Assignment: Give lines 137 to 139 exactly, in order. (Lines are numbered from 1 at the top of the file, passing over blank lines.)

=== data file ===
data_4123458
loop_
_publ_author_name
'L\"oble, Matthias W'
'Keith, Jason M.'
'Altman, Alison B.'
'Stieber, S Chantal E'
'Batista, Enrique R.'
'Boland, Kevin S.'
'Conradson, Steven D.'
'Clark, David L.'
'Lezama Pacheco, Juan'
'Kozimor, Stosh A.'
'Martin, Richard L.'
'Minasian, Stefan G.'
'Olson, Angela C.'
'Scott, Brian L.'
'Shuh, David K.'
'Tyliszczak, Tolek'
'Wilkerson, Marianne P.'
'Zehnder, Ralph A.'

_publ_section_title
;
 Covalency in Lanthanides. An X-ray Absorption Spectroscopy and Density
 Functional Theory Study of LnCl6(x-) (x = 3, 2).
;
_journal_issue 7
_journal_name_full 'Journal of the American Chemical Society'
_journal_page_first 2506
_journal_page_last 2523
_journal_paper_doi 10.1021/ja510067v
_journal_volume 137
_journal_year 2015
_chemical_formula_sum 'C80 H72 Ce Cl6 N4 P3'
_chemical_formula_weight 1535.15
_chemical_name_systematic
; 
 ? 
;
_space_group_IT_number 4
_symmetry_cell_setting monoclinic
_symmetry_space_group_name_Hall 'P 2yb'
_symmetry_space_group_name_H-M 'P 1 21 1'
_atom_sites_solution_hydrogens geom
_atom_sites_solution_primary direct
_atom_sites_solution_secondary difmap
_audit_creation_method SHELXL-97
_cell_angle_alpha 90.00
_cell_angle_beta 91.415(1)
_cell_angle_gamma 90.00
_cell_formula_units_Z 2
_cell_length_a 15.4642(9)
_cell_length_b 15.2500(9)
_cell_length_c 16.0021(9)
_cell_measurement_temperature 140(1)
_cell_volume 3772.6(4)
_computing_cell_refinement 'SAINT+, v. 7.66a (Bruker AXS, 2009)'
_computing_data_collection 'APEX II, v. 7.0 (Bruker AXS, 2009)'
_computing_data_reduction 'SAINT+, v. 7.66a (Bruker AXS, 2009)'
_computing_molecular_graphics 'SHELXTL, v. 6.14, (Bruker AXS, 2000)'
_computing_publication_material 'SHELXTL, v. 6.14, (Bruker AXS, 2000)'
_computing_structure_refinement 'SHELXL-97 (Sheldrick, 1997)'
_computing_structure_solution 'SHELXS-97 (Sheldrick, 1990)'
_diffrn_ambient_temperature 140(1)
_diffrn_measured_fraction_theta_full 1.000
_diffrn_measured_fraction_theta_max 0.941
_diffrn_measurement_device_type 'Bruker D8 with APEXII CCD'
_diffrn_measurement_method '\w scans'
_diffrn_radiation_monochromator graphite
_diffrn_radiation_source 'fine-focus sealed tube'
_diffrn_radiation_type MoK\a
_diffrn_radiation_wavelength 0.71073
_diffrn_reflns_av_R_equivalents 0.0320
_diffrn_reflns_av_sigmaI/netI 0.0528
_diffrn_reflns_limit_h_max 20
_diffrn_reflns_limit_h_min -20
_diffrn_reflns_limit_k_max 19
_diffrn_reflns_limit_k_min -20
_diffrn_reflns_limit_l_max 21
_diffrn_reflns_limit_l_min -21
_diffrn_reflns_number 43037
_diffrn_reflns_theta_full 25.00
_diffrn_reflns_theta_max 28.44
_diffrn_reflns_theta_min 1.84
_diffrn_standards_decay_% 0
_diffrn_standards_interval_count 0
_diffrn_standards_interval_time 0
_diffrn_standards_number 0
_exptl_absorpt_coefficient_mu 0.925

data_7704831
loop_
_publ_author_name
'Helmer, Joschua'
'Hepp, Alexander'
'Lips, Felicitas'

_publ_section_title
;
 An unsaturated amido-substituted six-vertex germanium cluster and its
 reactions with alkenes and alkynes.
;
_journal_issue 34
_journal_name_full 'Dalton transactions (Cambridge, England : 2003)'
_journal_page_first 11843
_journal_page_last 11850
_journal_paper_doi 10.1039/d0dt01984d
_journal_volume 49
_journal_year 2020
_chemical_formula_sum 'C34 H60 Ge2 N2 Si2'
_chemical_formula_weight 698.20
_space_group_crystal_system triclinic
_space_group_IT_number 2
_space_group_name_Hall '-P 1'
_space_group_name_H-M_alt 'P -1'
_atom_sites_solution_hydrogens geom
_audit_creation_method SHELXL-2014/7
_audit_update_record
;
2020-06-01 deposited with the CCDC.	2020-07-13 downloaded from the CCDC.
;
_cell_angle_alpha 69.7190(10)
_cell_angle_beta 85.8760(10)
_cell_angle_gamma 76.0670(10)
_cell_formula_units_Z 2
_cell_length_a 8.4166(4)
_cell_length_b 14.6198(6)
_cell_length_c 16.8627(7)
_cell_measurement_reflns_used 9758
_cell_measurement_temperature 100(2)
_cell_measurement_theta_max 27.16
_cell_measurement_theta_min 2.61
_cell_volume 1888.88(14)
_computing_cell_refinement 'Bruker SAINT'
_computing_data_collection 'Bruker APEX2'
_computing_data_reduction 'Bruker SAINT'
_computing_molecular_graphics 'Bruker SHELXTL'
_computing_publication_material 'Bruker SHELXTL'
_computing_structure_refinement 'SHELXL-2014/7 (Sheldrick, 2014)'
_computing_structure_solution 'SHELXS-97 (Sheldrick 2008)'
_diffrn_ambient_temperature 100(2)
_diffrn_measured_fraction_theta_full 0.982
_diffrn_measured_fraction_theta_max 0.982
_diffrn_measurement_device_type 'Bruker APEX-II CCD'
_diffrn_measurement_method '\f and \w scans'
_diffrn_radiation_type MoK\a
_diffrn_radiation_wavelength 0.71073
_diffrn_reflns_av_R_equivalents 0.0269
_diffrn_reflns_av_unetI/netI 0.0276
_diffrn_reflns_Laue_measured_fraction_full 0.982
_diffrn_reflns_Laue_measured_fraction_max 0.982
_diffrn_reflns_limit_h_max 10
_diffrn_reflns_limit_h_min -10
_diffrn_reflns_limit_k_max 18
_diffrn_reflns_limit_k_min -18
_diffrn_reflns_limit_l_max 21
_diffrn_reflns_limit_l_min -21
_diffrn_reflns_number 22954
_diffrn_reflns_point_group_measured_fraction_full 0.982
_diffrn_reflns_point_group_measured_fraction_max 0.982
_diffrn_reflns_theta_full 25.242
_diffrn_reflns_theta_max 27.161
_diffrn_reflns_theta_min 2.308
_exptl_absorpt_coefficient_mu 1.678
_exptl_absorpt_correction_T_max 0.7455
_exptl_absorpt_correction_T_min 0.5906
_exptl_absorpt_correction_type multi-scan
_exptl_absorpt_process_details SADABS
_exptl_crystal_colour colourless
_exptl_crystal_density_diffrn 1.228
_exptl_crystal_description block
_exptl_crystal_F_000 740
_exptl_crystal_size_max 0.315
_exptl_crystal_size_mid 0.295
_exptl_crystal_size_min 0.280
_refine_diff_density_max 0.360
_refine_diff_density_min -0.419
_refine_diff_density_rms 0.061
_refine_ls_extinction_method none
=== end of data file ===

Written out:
_computing_structure_refinement 'SHELXL-2014/7 (Sheldrick, 2014)'
_computing_structure_solution 'SHELXS-97 (Sheldrick 2008)'
_diffrn_ambient_temperature 100(2)